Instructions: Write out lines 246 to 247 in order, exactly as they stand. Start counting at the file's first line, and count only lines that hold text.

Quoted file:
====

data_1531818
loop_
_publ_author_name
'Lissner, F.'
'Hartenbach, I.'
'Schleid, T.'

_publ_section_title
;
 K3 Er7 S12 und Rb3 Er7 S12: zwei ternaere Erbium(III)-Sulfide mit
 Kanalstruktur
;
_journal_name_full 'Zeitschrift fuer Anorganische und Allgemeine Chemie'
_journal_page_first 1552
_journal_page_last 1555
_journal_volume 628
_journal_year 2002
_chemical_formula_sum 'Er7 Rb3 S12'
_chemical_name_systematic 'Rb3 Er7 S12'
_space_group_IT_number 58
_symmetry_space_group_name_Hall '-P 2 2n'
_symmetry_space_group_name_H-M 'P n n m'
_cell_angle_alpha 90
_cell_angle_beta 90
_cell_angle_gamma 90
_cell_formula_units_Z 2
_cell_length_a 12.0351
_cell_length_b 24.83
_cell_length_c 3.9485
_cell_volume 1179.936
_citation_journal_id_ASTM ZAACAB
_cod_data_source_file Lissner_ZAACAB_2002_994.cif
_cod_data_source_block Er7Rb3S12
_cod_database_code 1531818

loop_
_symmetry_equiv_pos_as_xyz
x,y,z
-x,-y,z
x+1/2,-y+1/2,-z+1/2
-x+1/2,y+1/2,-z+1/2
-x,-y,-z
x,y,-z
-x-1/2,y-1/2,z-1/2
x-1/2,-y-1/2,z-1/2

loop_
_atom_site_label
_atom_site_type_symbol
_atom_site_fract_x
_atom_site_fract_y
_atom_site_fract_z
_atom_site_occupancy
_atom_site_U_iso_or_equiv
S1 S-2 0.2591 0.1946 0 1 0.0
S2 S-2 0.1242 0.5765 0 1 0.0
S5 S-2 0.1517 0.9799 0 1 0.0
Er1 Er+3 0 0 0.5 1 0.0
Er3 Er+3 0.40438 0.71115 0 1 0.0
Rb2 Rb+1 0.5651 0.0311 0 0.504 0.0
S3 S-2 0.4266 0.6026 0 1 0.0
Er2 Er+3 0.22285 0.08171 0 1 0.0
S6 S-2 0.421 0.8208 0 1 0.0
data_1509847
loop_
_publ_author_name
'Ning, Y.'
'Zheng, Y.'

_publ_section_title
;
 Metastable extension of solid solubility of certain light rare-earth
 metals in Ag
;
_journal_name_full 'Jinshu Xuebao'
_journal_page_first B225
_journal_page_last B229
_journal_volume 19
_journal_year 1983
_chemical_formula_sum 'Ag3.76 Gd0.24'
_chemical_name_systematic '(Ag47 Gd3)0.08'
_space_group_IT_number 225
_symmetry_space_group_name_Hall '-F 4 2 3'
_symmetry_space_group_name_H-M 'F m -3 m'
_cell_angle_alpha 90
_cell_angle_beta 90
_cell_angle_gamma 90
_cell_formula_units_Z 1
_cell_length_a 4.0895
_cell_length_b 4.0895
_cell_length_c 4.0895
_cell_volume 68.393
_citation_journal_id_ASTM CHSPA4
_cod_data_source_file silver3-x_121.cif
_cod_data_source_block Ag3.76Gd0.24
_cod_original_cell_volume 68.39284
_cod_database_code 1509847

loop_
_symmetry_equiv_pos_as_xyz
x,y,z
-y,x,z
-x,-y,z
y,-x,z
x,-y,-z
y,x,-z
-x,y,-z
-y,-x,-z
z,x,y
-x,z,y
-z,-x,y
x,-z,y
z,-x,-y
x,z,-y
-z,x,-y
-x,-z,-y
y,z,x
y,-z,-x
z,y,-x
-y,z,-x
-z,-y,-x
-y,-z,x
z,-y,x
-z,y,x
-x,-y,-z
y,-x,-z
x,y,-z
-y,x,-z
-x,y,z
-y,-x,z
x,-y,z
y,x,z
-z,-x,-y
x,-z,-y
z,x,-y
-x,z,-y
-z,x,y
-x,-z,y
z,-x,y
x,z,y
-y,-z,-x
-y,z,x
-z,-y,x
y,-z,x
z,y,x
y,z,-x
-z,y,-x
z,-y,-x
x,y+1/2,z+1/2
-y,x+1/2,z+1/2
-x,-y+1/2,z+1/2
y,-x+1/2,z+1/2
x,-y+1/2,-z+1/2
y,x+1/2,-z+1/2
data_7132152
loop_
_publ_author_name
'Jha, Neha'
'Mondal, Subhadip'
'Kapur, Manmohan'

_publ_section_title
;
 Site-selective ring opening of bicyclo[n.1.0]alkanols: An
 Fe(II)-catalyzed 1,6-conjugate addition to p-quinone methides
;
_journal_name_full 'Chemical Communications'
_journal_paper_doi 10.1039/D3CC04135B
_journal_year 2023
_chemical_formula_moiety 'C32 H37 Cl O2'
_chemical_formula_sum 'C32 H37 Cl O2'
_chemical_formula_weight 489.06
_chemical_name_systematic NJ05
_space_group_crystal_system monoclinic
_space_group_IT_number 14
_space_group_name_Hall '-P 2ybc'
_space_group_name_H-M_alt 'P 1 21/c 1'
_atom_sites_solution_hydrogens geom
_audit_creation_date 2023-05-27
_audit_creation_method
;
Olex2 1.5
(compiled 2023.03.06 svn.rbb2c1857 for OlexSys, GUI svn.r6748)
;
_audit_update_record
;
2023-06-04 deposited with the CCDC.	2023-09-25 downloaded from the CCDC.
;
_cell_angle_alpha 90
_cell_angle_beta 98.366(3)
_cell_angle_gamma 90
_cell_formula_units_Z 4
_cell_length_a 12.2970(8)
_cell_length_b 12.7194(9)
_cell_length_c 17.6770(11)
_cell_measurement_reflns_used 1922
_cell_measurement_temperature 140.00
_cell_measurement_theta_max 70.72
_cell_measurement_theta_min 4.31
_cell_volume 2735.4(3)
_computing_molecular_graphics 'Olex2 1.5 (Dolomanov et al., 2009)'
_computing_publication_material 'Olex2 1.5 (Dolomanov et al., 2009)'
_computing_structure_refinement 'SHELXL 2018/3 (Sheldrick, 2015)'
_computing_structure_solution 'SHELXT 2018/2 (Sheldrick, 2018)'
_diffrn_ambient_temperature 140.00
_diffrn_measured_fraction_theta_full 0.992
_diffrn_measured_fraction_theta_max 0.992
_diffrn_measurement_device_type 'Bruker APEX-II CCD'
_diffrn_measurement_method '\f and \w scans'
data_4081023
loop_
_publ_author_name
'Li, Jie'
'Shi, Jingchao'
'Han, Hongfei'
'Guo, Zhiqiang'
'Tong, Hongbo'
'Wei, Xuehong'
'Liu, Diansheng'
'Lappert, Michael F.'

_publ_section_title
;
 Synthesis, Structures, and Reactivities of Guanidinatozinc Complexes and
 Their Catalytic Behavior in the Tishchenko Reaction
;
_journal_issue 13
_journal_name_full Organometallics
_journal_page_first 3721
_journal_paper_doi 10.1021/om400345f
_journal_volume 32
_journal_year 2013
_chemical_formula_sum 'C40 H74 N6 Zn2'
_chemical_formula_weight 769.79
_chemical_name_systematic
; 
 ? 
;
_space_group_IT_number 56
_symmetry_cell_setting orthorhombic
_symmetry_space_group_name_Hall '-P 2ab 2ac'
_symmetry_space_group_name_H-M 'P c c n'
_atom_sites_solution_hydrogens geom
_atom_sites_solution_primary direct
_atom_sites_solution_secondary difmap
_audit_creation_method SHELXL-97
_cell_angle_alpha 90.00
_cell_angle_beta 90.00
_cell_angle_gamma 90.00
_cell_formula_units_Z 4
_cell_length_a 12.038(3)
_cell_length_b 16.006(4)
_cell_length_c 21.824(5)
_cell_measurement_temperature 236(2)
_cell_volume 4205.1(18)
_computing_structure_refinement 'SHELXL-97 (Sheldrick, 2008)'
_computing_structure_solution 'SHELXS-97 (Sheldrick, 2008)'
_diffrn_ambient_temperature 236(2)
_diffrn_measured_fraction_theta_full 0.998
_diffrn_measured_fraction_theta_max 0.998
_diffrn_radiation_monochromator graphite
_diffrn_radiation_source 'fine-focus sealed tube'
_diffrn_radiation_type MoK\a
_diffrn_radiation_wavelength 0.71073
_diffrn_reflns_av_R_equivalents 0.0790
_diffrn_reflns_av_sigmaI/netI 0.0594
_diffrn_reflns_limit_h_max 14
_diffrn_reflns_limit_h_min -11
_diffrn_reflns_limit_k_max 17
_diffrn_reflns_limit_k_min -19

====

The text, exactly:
_cell_length_c 21.824(5)
_cell_measurement_temperature 236(2)